The ties that bind

Michael Visontay and his son put their relationship centre court at three spectacular events.

'Lets call it a post-HSC celebration," I explained to my wife. She rolled her eyes and gave me one of those looks. "More like middle-aged man trying to reclaim his youth ... with money I could have been spending in Paris."

Ouch. But she didn't say no. "Try to be sensible," she sighed. "He's only 17. I don't want a phone call from some remote Spanish hospital." Whatever you called it, we were off on a holiday to die for: first stop, London, to see Wimbledon, then to Siena in Italy for the mediaeval horse race known as Il Palio, and finally Pamplona in Spain for the Running of the Bulls. Three weeks of sport and bravado, late nights and high-carb diets, with no one to drag us into boutiques and markets, or ruin our meals with salads.

We brought complementary assets to the adventure: mine were obsessive planning and multiple credit cards; his were digital savvy and the appetite of a horse. It was a good fit: I booked our hotels and he would find them with Google Maps. I tapped friends for smart restaurants and he would finish my meals.

After nine months of meticulous planning, all the bases were covered as our flight left Sydney. All except one: we didn't have any tickets for Wimbledon. As hurdles go, it was a beauty. We had applied for tickets under seven different names to maximise our chances, privately calculating how we would sell the extras. The closer we came to leaving, it dawned on us that we had nothing.

The day before play began we sat down to buy tickets online. "I've got them, I've got them," the tech guru shouted 30 seconds after they went on sale, as I flailed at the maddening security words. We hugged each other in jubilation. What a start! This was too good to be true.

And it was. Ticketmaster, which sold the tickets, asked for an SMS security verification so my bank could authorise the transaction. But my SMS was linked to an Australian mobile number, which wasn't working in London. We were trapped, the clock ran down and the tickets disappeared before our very eyes, returning automatically to the online ether. "No, no , no," he screamed, and proceeded to trash the room.

That meant we faced the famous Wimbledon queue. Next day, still jet-lagged, we rose at 5.30am to get a place in the waiting line, shivering in 10-degree dampness with 8000 others for ground passes that eventually got us close to the famed grass at SW19.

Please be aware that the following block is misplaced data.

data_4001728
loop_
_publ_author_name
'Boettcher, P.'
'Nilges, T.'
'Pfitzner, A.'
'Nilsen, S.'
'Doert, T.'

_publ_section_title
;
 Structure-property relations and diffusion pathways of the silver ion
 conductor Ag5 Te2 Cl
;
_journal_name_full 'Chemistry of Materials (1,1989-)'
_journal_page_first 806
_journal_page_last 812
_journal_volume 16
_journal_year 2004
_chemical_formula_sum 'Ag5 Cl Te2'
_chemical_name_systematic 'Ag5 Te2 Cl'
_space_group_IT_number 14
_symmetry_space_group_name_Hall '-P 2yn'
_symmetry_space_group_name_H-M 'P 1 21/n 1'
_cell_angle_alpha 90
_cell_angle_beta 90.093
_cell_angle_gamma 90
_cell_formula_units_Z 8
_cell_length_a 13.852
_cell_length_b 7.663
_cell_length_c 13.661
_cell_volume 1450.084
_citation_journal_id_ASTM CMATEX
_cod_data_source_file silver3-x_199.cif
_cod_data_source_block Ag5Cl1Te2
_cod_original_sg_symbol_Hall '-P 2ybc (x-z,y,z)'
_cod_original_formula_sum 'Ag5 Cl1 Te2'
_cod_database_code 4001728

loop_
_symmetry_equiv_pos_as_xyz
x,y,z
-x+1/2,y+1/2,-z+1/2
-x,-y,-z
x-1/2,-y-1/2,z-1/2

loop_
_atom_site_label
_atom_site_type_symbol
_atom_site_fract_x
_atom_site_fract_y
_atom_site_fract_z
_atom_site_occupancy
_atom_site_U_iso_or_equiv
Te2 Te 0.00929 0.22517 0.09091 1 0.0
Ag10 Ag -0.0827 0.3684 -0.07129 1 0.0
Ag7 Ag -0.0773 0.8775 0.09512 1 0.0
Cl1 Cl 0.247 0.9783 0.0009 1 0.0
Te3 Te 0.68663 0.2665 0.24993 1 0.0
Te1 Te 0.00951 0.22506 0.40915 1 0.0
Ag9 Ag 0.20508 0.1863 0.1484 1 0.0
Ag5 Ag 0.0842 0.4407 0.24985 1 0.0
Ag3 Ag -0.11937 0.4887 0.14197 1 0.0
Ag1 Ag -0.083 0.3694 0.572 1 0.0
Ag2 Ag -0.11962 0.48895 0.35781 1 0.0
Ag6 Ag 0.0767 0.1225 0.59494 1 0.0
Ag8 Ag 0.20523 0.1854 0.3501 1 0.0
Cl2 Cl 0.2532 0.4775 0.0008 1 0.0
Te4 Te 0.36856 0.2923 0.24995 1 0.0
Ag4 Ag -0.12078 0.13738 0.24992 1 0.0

It was all we hoped: the players in white; strawberries and cream; the retro umpire outfits; gorgeous grounds; and the fizzing of the balls on manicured lawns was an intoxicating mixture. We fixed our SMS glitch, scored tickets online for the rest of the week, cheered Tomic, Stosur and Hewitt, stood on Murray Mound as Nadal lost in the first round and Federer crashed in the second.


The tech guru spied Martina Hingis and caught Maria Sharapova with his zoom when she sneaked into our court to watch her Bulgarian boyfriend in action. My only regret was not snapping up one of the umpire's jackets. But at £800 ($1375), I could not enjoy wearing it and chose a cap instead. My son agreed: "It hides your baldness better."

Siena, a gorgeous mediaeval town just out of Florence, was the black hole in my son's imagination. He knew Wimbledon and the bull runs, but Palio was just a name to him.

"Trust me," I reassured him, "there's nothing quite like it." I had witnessed this extraordinary event a quarter of a century ago and dreamt of going back. We arrived via another mediaeval gem called Lucca, where you can ride bicycles around the old city walls.

The Palio dates back to 1656 and comprises three laps of Siena's main piazza, with 10 horses from 17 of the town's contradas (districts) racing for bragging rights, which count for everything in a community where children all go to the local school and social relations follow suit.

Seats on bleachers around the piazza can fetch €300 ($445) but we arrive just after lunch (pizza and gelato) and secure a good view on the edge of the track for nothing (well, not exactly: crammed in a crowd of 60,000 for five hours in sweltering heat, we feel like sardines frying on a hotplate).

Everyone wears the distinctive scarf of a contrada: locals proudly sport their colours, tourists choose whatever. Processions of costumed drummers roll into the square and my son feels transported to the Middle Ages as each contrada makes its entry, men wearing wigs and tossing flags. "What a scene," he gasps.

At 7.30pm the sun drops behind the bell tower and a roar announces the arrival of the horses, ridden bareback. The crowd hushes in anticipation as they trot to the starting rope. But the horses take forever to settle and jockeys squabble as they jostle for position, some even using their whips.

Suddenly a gunshot cracks the air and a blur of legs and hooves gallops past us. By the next corner, one horse has lost its jockey. Not that it matters. If the horse wins, that's good enough. We watch them circle the piazza, the locals urging their horses on frantically towards victory. The red-white-and-green jockey holds off the riderless horse by a length, and now the real drama unfolds. His supporters swarm onto the track to mob him; the boys next to us join them, trampling a young woman who lies sobbing on the ground. Supporters of the runner-up (second place is worse than last) shape up for a fight with the winners and the police march out to restore order.

My son is breathless with excitement. Seven hours of anticipation have exploded into a melodrama of visceral intensity. The jockey is hoisted high and the winners celebrate long into the night, singing, drumming and parading through the town before sitting down to a huge communal meal. Off to our villa we head, still giddy from the experience. Perhaps that's why I take a wrong turn and end up on a rutted dirt track instead of sealed surface.